Yesterday, Friday, July 30, the Government of Ontario announced that Metrolinx — and not a private company — would manage the high-speed train connecting Toronto Pearson International Airport with Union Station, Canada’s two biggest transportation hubs.
Metrolinx will assume responsibility for designing, building and operating the premium express rail shuttle. The line will be ready for the 2015 Pan American Games.
According to the Toronto Star, after two years of negotiations with SNC - Lavalin, which was expected to build and run the air-rail link for 46 years, the province said the deal was off due to financing difficulties.
While the province and the Union Pearson Air-Link Group (UPAG), a subsidiary of SNC - Lavalin, made significant progress negotiating, financial market conditions prevented them from finding acceptable terms. The Government will continue to work with UPAG to continue the design and development work UPAG has completed so far.
The Globe and Mail explains that Montreal-based SNC - Lavalin and its lenders pulled out because Ontario refused to provide operating subsidies for the deal, meaning the private-sector consortium could rely only on fare revenues to meet its profit targets. “At this point in time, the lending community isn’t prepared to fund full revenue risk projects,” SNC director of communications Dominique Morval said in an interview with the Globe.
Although the air-rail link will run on GO Transit’s tracks and use its signaling system, the airport express would have its own identity, like other airport trains in cities such as London.
The Star quoted Metrolinx president and chief executive officer Rob Prichard: “We think there’s a very strong case for integrating this service with our existing rail services,” said Metrolinx president and chief operating officer Rob Prichard.
It would also probably cost more to ride than GO’s regular distance-based fares. In 2006, transportation officials were talking about ticket prices of about $20 a ride, likely making it too expensive as a commuting option for thousands of airport workers.
The province hasn’t yet decided the price of tickets but all ticket revenue will now go to it, instead of SNC - Lavalin.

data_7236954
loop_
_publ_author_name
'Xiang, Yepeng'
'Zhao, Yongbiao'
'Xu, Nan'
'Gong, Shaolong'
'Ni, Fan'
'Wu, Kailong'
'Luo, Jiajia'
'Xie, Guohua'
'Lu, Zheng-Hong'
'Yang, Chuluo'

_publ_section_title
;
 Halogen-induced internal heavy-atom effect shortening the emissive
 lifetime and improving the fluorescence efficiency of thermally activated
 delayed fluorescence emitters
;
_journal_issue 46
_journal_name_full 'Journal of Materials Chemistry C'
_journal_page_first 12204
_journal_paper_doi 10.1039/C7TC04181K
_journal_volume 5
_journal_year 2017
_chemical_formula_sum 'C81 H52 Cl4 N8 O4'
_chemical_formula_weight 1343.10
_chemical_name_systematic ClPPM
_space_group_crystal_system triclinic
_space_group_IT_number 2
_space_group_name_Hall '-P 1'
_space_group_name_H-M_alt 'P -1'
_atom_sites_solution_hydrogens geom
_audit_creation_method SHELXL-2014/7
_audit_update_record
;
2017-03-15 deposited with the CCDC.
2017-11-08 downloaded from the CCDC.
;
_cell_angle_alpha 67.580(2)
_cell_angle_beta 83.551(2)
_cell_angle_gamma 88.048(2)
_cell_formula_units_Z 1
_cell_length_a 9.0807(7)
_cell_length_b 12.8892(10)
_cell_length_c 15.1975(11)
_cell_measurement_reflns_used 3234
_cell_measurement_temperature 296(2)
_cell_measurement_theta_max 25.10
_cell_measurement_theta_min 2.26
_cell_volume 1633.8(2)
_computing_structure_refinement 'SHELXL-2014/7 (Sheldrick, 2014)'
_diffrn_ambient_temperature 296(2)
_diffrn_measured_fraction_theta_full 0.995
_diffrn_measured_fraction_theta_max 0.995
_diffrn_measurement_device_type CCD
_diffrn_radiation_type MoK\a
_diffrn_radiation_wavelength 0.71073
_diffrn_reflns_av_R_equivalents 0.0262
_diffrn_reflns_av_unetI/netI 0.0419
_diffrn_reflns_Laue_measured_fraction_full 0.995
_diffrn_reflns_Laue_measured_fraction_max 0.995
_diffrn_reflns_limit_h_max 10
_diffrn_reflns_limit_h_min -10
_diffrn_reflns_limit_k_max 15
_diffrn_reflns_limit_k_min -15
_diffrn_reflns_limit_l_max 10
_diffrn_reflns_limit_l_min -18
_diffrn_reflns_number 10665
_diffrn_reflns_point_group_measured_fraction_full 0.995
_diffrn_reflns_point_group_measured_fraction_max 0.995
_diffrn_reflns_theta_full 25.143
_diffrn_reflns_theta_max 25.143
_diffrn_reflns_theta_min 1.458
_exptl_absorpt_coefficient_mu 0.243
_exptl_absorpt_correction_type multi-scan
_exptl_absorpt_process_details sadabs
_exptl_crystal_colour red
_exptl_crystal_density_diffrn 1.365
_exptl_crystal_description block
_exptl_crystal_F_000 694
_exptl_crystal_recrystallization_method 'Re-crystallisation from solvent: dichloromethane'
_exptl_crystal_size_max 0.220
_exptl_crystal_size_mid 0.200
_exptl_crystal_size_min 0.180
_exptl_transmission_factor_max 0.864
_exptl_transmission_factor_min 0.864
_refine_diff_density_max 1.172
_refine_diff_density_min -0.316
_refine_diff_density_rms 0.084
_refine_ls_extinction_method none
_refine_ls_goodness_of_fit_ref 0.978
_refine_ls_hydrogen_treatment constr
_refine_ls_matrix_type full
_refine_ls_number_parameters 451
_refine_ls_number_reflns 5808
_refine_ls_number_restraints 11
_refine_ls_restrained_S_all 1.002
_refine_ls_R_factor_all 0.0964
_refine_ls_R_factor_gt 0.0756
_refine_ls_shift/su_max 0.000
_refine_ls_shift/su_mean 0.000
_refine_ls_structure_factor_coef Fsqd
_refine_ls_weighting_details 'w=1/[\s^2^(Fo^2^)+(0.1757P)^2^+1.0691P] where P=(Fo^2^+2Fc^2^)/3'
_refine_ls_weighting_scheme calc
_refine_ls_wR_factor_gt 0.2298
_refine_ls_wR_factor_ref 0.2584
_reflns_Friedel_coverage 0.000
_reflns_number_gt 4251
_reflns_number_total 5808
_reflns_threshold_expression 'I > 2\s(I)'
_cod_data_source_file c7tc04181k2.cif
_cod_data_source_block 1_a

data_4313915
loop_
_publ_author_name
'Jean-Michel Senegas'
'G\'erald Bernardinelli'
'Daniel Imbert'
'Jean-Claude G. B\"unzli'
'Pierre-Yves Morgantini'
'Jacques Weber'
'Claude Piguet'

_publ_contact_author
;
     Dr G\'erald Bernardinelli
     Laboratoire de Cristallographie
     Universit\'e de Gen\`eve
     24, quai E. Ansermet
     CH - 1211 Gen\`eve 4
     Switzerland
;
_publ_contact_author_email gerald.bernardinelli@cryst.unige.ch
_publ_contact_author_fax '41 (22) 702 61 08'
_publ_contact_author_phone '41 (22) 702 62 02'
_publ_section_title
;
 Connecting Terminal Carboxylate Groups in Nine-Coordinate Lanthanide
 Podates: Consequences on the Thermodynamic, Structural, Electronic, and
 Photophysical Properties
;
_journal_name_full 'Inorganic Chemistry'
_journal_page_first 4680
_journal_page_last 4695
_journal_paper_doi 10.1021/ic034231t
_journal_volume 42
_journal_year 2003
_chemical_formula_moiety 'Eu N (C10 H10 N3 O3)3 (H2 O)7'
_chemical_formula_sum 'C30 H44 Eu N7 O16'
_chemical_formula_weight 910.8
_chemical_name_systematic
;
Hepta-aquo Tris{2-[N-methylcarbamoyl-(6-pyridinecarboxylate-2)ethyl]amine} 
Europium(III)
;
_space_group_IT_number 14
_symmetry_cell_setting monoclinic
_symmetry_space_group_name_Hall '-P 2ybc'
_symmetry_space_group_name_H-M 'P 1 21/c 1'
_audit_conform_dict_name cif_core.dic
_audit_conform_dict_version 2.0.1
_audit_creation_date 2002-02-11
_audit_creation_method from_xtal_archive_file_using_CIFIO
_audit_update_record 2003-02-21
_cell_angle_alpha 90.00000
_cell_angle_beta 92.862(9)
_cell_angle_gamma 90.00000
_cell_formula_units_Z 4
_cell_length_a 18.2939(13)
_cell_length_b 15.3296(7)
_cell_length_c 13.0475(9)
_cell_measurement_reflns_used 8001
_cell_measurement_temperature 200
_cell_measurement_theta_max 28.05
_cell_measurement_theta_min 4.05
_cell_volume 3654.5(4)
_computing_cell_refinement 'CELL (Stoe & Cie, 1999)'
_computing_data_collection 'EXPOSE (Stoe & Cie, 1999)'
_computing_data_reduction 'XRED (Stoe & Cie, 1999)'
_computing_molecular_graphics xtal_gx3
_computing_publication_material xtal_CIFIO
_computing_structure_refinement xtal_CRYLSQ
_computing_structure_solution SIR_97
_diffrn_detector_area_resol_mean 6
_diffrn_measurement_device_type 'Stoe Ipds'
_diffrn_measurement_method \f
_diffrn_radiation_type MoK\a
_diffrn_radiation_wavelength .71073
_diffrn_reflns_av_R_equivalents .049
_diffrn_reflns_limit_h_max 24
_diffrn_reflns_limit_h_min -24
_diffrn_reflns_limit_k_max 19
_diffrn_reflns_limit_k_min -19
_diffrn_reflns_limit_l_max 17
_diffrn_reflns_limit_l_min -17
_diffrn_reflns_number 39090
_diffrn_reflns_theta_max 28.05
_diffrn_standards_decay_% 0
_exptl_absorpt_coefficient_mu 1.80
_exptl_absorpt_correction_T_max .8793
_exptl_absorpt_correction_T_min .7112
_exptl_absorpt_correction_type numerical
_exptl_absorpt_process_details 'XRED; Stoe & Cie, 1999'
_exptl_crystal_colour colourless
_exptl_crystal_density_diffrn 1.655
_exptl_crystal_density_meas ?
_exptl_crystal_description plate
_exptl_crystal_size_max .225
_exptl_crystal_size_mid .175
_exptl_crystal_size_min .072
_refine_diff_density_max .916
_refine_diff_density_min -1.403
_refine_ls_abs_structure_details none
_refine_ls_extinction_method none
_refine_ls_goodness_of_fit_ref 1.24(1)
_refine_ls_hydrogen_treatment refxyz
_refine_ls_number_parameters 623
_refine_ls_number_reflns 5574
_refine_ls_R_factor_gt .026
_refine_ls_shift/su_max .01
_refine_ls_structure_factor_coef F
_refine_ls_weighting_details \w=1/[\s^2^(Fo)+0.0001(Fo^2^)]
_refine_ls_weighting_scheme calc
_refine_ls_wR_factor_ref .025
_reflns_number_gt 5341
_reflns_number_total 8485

Construction is already underway on GO’s Georgetown South Corridor to support the air rail link. The government expects that this project will create about 10,000 jobs to design and build the line over the next five years.
The National Post reports that the project’s $300-million price tag is lower than SNC-Lavalin’s estimate. Metrolinx will save money because its operating division, GO Transit, has infrastructure the private company would have had to build, such as the maintenance yard.
The project continues to upset nearby residents, who worry about the environmental and health impact of operating the line with diesel locomotives, instead of electric-power engines. Trains will operate through or beside several neighbourhoods, including Liberty Village, Parkdale, the Junction, Mount Dennis and Weston.
Metrolinx and GO are studying “electrifying” this line and all GO Transit rail lines and expect a report on the costs and process by this December.
A Metrolinx media release states that each year, more than five million people travel between downtown Toronto and the airport and experts expect that the number will reach nine million by 2020.
You can read more about the Union - Pearson rail link here.
You can read more about the Georgetown South corridor project here.
You can read more about the Metrolinx / GO study to “electrify” rail lines here.
You can find out about the Clean Train Coalition — which opposes diesel trains along the line — here.
- Steve Munro’s view here.
- Globe and Mail article, “Metrolinx takes up airport-link challenge”, here.
- Inside Toronto article, “Union-Pearson link now fully with Metrolinx, GO Transit”, here.
- National Post article, “Metrolinx takes train: Crown takes over to build link to Pearson airport”, here.
- Toronto Star article, “Province vows rapid rail link to airport by 2015 Pan Ams”, here.
- Toronto Sun article, “Hope brightens for electric rail link”, here.